Alice Adams Adams, Alice (Vol. 6) - Essay

Booth Tarkington

Adams, Alice (Vol. 6)

(Contemporary Literary Criticism)

Adams, Alice 1926–

Alice Adams is an American short story writer and novelist.

Families and Survivors is a sneaky novel. As you start to read you are taken in: the writing seems so sharp, so clean, so controlled. Moreover, the author, a frequent New Yorker contributor, knows how to handle the material of fiction—narrative, dialogue, description, and so on. Her accomplished prose carries her a long way, even to the manipulation of the cliché, a sure sign of The Writer.

But as you read on, a number of serious flaws become ominously apparent and you begin to suspect that this material Adams handles with such ease is really very tired stuff, on the one hand, and on the other, stylistically indefensible.

The plot, a chronicle-shaped affair, spans thirty years—1941–1971—in the lives of Louisa, Kate, their friends, husbands, lovers, and ex's. The settings are brief and somehow unanchored; they hit Virginia, Radcliffe/Harvard, San Francisco, among other places. The characters are upper-crust and burdened by class-consciousness. Not very much happens except that these two girls/women fall in and out of love with a haphazard regularity that leaves the reader limp and groping for some little shred of "meaning." That's flaw one.

Flaw two is Adams's intensely irritating habit of inserting herself into the narrative via parentheses that signal far more than we need—or want—to know. For example: "(Since she loves to kiss him, she must be in love with him, mustn't she—of course she is.)" There are dozens of these parenthetical, confidential cues scattered within a relatively short text. For example again: "(Much later in life, Louisa is to decide that to love Michael is to hate oneself.)" Muriel Spark did this sort of thing brilliantly in her early novels; it is a technique that should be used with the lightest, most sparing of touches or it gives a book a pedantic, almost prissy tone and, worse, tends to sound like self-parody.

Finally, this novel appears to pose questions it never quite gets around to answering. Are we reading about Love? Sex? Growth and Change? The mating habits of the haute bourgeoisie? What relationship do Kate and Louisa actually share, aside from having been adolescents in the same place at the same time? There is an aborted quality to so many of the novel's scenes that I have the uneasy feeling that Adams's skill as a short-story writer prevented her from writing an integrated novel. She is so good at forming and exploring small, enclosed narratives that she neglected to string them together in a developing and coherent way. A novel ought, in some way, to build. This one seems to lie in pieces.

A black named King is, for my money, the best and most interesting character in the book, but he too is left for dead along the way. Adams also does kids remarkably well.

A "literary" novel gone flat.

Anne Bernays, "A Sneaky Novel About Love? Sex? Growth and Change?," in Harvard Magazine (copyright © 1975 Harvard Magazine; reprinted by permission), February, 1975, p. 59.

Before we were told there was no such thing, that it was impossible for such a thing to exist, critics of both sexes wrote of something called "feminine sensibility" in fiction. The term was meant not to be pejorative but delimiting. By it one meant realistic novels that were intelligent and well-written, that were less concerned with cosmic cataclysms than with the subtle, even subliminal encounters that make men and women edgy; the focus was narrow but the perceptions were intense.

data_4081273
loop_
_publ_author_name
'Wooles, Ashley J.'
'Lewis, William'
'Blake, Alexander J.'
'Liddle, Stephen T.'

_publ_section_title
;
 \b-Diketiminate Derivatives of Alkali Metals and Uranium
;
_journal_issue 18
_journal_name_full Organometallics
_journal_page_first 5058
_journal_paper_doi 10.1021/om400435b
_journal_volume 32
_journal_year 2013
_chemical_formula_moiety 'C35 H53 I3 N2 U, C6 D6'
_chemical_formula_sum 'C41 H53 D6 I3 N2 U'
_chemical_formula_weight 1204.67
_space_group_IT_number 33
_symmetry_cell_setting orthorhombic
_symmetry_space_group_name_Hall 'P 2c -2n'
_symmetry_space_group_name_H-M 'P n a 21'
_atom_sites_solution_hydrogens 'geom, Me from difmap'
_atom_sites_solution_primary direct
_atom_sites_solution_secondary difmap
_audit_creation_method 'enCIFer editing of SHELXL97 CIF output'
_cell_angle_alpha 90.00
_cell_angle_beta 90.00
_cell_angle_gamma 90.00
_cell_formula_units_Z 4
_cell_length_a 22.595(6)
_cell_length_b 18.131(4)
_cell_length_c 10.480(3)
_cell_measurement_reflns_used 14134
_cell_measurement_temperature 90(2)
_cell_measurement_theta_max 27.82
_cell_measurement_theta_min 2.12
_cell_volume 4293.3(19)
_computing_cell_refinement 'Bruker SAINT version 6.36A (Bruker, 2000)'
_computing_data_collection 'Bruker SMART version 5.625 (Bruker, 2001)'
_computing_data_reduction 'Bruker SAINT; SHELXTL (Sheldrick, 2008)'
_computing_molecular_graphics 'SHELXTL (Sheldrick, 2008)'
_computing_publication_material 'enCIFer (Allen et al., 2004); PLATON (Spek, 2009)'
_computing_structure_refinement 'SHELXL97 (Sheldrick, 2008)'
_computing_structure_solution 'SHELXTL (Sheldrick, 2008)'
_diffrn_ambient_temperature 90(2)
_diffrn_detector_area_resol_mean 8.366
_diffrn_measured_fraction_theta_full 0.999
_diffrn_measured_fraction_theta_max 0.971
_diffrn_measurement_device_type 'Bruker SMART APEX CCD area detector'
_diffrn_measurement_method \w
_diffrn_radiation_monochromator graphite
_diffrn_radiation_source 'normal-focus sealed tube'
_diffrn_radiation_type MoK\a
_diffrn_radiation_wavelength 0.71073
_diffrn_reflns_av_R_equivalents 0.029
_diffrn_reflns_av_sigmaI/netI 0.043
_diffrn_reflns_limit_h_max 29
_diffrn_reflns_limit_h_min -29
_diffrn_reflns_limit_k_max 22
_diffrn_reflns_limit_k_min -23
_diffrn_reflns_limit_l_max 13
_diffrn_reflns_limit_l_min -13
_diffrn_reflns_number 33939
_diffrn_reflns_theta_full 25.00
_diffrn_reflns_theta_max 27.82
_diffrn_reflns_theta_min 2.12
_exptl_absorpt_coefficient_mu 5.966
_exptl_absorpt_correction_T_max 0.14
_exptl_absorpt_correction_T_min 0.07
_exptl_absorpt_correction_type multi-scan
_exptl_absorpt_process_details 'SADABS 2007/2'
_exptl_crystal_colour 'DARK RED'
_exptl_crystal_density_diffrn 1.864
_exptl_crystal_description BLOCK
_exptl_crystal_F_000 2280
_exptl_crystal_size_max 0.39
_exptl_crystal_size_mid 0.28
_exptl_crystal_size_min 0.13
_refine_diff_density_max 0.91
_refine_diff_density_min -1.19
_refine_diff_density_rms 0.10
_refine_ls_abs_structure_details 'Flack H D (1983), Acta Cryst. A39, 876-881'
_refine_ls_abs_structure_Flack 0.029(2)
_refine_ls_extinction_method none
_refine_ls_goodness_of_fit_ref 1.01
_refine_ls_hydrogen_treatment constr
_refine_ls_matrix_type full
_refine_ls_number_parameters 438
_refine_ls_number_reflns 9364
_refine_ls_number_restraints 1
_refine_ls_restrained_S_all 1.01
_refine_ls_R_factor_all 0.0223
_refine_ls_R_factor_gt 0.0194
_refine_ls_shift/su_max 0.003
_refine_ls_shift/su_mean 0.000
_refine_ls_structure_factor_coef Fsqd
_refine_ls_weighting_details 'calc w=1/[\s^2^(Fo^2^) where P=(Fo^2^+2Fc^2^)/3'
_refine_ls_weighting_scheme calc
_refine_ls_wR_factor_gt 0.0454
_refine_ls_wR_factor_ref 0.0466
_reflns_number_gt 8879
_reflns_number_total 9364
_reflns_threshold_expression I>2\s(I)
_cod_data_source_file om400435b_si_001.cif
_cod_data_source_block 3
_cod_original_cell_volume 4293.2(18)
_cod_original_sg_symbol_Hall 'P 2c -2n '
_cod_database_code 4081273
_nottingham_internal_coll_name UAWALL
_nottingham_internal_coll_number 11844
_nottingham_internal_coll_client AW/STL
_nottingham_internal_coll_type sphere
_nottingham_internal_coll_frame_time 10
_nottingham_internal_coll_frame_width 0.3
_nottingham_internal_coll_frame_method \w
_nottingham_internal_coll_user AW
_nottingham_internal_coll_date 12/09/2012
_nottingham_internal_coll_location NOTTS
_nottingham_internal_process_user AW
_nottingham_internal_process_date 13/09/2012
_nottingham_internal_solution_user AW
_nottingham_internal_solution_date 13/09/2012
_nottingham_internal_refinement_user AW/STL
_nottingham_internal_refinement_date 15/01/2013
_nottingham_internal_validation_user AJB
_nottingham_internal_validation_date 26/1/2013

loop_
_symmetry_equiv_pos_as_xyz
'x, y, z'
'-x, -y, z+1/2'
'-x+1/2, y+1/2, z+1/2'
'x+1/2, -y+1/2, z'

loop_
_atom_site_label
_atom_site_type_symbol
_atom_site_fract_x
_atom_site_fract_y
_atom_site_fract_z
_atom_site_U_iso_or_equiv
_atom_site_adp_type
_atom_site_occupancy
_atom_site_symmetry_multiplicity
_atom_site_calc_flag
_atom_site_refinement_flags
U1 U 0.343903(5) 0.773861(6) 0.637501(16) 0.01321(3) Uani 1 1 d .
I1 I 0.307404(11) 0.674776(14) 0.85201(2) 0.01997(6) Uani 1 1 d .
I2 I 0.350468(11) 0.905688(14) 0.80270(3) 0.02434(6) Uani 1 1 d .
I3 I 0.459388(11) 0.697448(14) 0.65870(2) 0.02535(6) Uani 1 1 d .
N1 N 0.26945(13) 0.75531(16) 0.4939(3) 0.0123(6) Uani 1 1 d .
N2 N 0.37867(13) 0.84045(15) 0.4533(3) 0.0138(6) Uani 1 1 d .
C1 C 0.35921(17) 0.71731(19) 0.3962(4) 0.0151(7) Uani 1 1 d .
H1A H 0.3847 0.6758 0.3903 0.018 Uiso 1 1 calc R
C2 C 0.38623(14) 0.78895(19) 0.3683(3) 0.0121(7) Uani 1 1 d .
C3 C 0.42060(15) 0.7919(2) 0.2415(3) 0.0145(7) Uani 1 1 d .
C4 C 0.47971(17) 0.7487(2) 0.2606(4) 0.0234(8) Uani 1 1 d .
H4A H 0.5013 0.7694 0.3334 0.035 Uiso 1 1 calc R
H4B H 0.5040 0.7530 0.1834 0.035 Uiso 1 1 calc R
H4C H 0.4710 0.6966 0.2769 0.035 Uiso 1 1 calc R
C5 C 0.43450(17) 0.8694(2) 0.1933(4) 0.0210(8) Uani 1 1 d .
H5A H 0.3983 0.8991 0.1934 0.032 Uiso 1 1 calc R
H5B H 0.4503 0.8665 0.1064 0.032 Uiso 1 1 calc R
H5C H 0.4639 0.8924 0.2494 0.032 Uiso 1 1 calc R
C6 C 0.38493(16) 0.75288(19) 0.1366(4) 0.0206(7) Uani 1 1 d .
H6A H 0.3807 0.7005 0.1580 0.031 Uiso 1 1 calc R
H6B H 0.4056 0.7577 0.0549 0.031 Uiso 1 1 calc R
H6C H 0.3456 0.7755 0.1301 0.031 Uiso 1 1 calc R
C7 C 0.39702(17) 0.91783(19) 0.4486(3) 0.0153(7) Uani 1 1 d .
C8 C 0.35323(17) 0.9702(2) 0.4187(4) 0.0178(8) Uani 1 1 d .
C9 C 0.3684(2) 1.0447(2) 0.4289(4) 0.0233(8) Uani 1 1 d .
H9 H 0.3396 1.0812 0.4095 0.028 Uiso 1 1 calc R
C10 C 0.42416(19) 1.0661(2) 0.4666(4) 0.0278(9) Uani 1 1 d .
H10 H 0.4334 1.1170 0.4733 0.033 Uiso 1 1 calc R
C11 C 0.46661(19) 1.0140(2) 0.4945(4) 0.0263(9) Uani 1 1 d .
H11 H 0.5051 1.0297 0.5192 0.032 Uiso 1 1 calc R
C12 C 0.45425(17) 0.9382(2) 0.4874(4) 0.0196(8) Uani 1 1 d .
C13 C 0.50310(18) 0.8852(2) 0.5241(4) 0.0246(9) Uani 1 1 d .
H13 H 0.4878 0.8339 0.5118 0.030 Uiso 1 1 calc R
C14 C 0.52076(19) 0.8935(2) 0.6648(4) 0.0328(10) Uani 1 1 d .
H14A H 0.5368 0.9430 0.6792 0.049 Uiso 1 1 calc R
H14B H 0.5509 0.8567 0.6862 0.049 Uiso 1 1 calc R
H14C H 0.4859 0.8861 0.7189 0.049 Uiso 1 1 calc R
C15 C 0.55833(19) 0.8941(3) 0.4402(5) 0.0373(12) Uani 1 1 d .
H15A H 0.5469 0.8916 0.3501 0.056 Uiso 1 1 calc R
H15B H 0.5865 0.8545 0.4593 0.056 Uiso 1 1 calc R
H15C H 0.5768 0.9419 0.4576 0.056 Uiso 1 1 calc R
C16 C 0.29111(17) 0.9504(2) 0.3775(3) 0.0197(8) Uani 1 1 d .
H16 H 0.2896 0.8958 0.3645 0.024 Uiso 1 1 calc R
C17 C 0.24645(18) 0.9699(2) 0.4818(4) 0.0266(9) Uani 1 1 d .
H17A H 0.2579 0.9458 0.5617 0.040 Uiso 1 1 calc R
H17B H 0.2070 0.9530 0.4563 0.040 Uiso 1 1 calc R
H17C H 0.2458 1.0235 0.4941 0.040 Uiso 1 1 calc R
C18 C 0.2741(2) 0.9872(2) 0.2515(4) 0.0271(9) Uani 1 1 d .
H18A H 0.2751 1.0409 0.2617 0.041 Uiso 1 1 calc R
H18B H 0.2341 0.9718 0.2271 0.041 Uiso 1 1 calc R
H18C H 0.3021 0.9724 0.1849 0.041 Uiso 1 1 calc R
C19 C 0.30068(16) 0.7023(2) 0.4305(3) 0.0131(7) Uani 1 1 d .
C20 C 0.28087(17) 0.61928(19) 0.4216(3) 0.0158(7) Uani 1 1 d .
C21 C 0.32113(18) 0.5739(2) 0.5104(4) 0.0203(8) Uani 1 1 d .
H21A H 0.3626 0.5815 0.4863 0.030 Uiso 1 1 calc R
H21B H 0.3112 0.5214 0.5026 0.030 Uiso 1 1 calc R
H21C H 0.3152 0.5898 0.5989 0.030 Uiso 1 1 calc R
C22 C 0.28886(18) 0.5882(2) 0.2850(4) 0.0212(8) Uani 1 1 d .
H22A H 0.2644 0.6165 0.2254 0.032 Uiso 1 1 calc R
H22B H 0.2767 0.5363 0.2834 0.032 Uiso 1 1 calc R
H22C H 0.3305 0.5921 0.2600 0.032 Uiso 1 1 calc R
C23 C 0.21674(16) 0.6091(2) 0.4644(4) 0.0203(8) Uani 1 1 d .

"Families & Survivors" is one of those novels. In a brief space the author covers 30 years and perhaps half as many characters, following Louisa Calloway from uneasy adolescence in Virginia through college and then her marriage and second marriage, her affairs, motherhood, her friends and their children, her search for a usable identity. "Louisa could have been beautiful if she had only known who she was," Alice Adams tells us; in time, after much unhappiness, Louisa arrives at a kind of accommodation, for she is also "a born survivor."

These characters and situations have furnished many novels. To make them interesting again is a considerable technical problem that Adams resolves, I think, quite well. Her economical narrative, written in the present tense with constant parenthetical glimpses into the future, has a kind of floating quality entirely suited to the insecurity of these people's lives. The omniscient author—a device I had thought permanently retired—flourishes here: Adams maintains a running commentary on the actions and opinions of her characters. If it is a little difficult to keep the characters straight, and a little hard to remember what happened when one puts the novel down, each scene is nonetheless very sharp and the dialogue true. Why should not some fiction be evanescent?

Peter S. Prescott, "Edgy Woman," in Newsweek (copyright 1975 by Newsweek, Inc.; all rights reserved; reprinted by permission), February 3, 1975, p. 64.

Families and Survivors by Alice Adams is a book to savor. It is also a you-can't-put-it-down book, but unlike many of those it belongs to our permanent literature. For, it seems to me, Alice Adams has found a new way to tell the great American dynasty stories we love. No coach and four: She has a gleaming ten-speed….

[The] author hovers over her people with 19th-century busyness and 21st-century insight. (Assuming we shall get smarter. Uneasy assumption.) She speaks the premonitions only the most tuned-up subconscious hears….

This is a book one would like to send to a first husband to tell him what really happened.

Jill Robinson, "A New Place, a Chillier Season," in Book World—The Washington Post (© The Washington Post), February 23, 1975, p. 3.